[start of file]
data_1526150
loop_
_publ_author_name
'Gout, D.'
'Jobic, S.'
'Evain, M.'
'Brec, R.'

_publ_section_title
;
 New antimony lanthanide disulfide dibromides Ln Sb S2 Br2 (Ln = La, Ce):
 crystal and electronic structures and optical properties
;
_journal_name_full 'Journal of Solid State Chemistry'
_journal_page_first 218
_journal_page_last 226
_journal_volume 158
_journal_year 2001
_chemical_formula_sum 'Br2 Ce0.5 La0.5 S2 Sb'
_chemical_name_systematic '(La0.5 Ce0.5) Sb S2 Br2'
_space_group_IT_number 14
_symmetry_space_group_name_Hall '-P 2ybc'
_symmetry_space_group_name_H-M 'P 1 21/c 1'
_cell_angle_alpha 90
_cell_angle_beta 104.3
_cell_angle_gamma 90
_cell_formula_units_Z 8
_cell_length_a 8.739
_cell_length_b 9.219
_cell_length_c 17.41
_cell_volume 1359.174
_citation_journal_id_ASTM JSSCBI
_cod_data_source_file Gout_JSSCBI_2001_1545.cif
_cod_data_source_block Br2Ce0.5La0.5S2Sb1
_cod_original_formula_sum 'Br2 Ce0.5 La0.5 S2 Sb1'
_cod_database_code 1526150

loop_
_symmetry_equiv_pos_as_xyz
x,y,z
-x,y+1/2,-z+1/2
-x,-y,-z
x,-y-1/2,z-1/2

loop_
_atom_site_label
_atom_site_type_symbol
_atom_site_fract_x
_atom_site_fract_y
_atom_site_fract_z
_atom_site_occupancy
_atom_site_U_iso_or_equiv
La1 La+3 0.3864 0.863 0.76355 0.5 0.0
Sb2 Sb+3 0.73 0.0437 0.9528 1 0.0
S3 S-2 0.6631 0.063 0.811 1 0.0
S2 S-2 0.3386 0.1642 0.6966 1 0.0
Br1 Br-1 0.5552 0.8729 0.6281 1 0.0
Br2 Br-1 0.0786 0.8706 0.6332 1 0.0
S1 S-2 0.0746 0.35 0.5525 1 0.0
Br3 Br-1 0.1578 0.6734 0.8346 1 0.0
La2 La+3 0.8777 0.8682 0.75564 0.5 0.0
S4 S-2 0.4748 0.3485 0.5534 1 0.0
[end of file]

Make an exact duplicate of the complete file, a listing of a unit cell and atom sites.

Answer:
data_1526150
loop_
_publ_author_name
'Gout, D.'
'Jobic, S.'
'Evain, M.'
'Brec, R.'

_publ_section_title
;
 New antimony lanthanide disulfide dibromides Ln Sb S2 Br2 (Ln = La, Ce):
 crystal and electronic structures and optical properties
;
_journal_name_full 'Journal of Solid State Chemistry'
_journal_page_first 218
_journal_page_last 226
_journal_volume 158
_journal_year 2001
_chemical_formula_sum 'Br2 Ce0.5 La0.5 S2 Sb'
_chemical_name_systematic '(La0.5 Ce0.5) Sb S2 Br2'
_space_group_IT_number 14
_symmetry_space_group_name_Hall '-P 2ybc'
_symmetry_space_group_name_H-M 'P 1 21/c 1'
_cell_angle_alpha 90
_cell_angle_beta 104.3
_cell_angle_gamma 90
_cell_formula_units_Z 8
_cell_length_a 8.739
_cell_length_b 9.219
_cell_length_c 17.41
_cell_volume 1359.174
_citation_journal_id_ASTM JSSCBI
_cod_data_source_file Gout_JSSCBI_2001_1545.cif
_cod_data_source_block Br2Ce0.5La0.5S2Sb1
_cod_original_formula_sum 'Br2 Ce0.5 La0.5 S2 Sb1'
_cod_database_code 1526150

loop_
_symmetry_equiv_pos_as_xyz
x,y,z
-x,y+1/2,-z+1/2
-x,-y,-z
x,-y-1/2,z-1/2

loop_
_atom_site_label
_atom_site_type_symbol
_atom_site_fract_x
_atom_site_fract_y
_atom_site_fract_z
_atom_site_occupancy
_atom_site_U_iso_or_equiv
La1 La+3 0.3864 0.863 0.76355 0.5 0.0
Sb2 Sb+3 0.73 0.0437 0.9528 1 0.0
S3 S-2 0.6631 0.063 0.811 1 0.0
S2 S-2 0.3386 0.1642 0.6966 1 0.0
Br1 Br-1 0.5552 0.8729 0.6281 1 0.0
Br2 Br-1 0.0786 0.8706 0.6332 1 0.0
S1 S-2 0.0746 0.35 0.5525 1 0.0
Br3 Br-1 0.1578 0.6734 0.8346 1 0.0
La2 La+3 0.8777 0.8682 0.75564 0.5 0.0
S4 S-2 0.4748 0.3485 0.5534 1 0.0